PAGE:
Additional Superintendent of Police Md Moniruzzaman, investigation officer of the 10-truck arms haul cases, said the release of those five men and the framing of the two sergeants were part of attempts to hide the involvement of Ulfa and the higher authorities of Bangladesh with the smuggling.

      Abdullah, who played an obedient role to the then government by releasing the Ulfa men and hiding facts, was awarded with the President Police Medal in 2005 – the same year Alauddin and Helal were framed with false arms cases, fired from the force and tortured in custody.

      Sources from the police said not just the medal, DC Abdullah and his assistant Mahmudur got a number of promotions and recognitions during the BNP-Jamaat-led government’s tenure.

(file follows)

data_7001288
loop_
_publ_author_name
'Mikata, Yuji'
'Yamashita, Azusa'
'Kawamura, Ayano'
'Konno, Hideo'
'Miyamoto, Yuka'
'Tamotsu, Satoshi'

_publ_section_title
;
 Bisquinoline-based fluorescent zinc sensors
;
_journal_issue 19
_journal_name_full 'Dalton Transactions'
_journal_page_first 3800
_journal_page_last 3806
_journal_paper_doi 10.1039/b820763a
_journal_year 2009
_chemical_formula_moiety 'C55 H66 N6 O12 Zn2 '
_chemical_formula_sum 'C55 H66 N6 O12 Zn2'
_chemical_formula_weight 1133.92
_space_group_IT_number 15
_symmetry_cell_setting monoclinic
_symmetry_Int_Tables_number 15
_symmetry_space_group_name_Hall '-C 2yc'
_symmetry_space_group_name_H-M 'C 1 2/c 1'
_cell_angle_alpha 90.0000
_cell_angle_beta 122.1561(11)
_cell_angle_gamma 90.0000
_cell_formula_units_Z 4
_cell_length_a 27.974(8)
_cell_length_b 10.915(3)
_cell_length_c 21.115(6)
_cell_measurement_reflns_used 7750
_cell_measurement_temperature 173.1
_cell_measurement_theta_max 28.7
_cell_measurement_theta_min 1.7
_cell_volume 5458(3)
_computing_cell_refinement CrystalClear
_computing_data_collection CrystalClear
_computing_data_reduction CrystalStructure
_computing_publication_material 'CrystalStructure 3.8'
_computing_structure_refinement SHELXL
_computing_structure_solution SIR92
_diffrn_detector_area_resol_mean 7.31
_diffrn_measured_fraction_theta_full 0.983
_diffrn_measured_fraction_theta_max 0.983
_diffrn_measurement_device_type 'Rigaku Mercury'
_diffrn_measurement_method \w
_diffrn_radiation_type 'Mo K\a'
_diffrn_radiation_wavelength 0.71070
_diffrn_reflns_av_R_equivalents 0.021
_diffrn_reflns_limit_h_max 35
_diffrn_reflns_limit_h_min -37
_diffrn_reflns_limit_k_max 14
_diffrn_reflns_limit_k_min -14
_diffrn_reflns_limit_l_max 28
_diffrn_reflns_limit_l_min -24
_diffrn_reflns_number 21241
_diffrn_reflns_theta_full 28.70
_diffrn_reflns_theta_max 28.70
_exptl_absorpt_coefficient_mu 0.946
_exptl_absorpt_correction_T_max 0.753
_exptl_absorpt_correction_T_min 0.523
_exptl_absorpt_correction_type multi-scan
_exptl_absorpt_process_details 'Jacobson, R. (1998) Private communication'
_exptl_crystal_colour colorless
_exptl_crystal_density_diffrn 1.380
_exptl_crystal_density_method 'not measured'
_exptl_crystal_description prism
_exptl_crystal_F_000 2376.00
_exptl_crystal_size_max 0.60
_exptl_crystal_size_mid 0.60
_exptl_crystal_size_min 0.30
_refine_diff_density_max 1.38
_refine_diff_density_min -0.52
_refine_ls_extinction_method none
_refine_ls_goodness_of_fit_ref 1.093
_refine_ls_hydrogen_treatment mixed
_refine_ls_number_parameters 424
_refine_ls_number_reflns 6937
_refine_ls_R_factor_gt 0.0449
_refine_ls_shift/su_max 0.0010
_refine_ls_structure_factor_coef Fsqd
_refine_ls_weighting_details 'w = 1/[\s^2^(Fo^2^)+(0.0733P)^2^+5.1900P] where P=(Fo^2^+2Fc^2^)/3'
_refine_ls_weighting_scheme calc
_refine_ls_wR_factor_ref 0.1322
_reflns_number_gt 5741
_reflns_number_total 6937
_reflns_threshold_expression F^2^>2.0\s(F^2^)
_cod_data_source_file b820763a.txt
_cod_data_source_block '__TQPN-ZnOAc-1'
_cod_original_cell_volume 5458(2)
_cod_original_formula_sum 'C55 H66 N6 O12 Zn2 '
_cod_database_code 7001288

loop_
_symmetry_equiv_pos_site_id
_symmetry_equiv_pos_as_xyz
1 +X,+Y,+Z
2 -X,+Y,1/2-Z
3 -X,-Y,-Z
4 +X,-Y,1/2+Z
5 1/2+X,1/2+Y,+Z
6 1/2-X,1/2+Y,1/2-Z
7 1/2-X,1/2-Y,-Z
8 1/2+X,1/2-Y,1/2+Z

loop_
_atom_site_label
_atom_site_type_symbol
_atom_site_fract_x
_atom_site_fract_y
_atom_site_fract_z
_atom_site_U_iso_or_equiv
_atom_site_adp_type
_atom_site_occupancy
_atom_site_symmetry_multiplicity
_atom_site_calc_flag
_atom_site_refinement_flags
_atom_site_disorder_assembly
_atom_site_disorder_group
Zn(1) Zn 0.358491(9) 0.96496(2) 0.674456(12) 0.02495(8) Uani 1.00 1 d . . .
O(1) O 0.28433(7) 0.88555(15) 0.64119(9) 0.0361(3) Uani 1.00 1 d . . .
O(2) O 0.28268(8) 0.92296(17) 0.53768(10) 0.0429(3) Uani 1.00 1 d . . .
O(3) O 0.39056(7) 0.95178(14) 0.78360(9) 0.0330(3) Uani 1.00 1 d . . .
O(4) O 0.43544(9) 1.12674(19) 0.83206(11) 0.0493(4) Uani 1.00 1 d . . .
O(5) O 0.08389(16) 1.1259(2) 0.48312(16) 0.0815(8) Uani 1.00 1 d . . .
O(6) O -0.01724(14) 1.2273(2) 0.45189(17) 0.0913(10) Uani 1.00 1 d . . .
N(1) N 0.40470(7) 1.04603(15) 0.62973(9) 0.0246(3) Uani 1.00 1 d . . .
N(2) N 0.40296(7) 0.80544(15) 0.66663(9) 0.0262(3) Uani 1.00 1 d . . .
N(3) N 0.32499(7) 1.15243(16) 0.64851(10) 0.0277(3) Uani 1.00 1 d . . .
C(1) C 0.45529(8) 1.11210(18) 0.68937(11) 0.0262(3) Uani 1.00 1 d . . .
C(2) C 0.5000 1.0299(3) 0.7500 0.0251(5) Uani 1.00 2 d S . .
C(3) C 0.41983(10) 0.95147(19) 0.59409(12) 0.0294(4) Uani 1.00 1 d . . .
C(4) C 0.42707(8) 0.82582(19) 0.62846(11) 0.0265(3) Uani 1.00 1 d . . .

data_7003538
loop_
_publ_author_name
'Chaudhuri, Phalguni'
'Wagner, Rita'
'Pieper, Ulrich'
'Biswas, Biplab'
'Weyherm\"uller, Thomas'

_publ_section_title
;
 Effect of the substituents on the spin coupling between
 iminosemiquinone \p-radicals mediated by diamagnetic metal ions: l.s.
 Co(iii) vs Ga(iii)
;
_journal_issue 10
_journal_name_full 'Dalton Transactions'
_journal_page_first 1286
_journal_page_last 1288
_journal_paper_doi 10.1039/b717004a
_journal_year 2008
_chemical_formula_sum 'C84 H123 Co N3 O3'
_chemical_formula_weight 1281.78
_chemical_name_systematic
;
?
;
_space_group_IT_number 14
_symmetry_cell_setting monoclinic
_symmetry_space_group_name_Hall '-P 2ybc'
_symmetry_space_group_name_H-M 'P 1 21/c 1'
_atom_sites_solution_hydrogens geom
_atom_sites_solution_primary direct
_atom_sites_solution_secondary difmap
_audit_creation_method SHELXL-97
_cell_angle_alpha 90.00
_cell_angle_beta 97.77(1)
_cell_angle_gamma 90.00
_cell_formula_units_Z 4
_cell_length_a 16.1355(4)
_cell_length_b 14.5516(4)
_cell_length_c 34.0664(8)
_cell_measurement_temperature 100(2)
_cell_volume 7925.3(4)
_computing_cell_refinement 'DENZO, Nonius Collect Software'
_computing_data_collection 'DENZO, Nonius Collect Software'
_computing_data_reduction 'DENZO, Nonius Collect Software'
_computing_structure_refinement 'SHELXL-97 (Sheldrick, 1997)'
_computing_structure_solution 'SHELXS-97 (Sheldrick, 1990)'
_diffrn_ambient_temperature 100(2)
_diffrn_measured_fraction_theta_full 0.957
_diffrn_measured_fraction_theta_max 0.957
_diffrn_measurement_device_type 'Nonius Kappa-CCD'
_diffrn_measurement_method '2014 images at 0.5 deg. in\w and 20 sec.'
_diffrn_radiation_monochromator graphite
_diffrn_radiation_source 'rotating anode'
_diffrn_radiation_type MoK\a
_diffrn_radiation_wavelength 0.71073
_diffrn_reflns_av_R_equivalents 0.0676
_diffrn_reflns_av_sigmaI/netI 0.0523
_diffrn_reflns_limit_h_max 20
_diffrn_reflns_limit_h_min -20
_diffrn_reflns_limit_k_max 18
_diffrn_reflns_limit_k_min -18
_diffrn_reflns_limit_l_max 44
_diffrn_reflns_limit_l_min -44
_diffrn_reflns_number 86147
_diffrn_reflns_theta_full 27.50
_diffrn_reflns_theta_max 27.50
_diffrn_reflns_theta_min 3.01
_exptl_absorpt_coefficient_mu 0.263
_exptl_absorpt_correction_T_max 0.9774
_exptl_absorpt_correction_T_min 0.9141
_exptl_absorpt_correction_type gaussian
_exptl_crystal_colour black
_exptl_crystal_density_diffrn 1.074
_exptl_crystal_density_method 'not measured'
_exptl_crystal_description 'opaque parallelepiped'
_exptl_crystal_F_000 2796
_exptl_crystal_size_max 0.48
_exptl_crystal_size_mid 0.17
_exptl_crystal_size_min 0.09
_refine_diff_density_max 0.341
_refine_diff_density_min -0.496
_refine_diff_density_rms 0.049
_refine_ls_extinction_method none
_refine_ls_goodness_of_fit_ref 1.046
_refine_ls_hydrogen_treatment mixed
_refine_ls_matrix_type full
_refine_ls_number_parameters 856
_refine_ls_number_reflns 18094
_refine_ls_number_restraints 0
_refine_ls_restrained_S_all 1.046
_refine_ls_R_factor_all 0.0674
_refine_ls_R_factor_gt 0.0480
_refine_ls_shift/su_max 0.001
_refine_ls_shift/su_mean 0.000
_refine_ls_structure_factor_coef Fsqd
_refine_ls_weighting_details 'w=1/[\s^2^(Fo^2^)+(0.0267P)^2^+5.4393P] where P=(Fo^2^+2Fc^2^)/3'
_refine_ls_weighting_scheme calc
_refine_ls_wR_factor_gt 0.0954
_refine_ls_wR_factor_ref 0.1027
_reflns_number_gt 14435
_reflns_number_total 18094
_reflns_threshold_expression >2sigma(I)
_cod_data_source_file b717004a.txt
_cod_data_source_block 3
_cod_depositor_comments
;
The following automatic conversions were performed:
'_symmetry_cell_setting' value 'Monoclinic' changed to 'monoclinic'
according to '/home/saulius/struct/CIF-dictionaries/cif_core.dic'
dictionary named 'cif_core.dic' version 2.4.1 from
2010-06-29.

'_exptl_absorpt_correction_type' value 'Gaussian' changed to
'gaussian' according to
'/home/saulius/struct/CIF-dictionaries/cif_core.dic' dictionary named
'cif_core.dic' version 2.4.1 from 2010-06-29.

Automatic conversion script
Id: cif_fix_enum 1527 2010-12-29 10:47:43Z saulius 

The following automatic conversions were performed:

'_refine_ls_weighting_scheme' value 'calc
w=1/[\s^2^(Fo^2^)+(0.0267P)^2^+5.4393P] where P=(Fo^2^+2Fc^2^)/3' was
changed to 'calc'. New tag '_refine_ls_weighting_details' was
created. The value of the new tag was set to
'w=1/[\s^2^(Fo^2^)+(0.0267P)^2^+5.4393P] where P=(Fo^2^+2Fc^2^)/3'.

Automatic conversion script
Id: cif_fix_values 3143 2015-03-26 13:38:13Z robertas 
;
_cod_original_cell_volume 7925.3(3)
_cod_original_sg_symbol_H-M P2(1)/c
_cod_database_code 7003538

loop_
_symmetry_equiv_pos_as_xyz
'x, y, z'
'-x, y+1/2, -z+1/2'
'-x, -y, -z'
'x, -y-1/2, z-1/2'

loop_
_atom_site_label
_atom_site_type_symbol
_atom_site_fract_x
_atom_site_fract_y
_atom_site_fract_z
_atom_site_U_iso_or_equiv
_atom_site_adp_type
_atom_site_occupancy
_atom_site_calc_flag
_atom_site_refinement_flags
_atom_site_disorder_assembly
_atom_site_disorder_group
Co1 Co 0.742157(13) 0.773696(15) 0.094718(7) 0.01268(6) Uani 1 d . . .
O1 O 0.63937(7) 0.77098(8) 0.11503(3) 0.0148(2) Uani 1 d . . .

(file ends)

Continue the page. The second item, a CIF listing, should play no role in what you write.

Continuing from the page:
“We seized the biggest ever arms haul in the country’s history; yet we were made victims. Someone else took all the credits and also got all the recognitions, although he was guilty of hiding facts and letting suspects go. He did those following the then government’s orders,” Alauddin continued.

      If the five Ulfa men were not released, the investigation would not have taken such a long time, said ASP Moniruzzaman, investigation officer of the arms haul cases.

      Abdullah Hel Baki is currently an additional deputy inspector general of police and Mahmudur a superintendent of police in the Sylhet range. Both have been made officers on special duty (OSD).

      A special Chittagong court yesterday sentenced 14, including two cabinet members – Matiur Rahman Nizami and Lutfozzaman Babar – of the then BNP-led 4-party alliance government, to death in connection with the arms haul.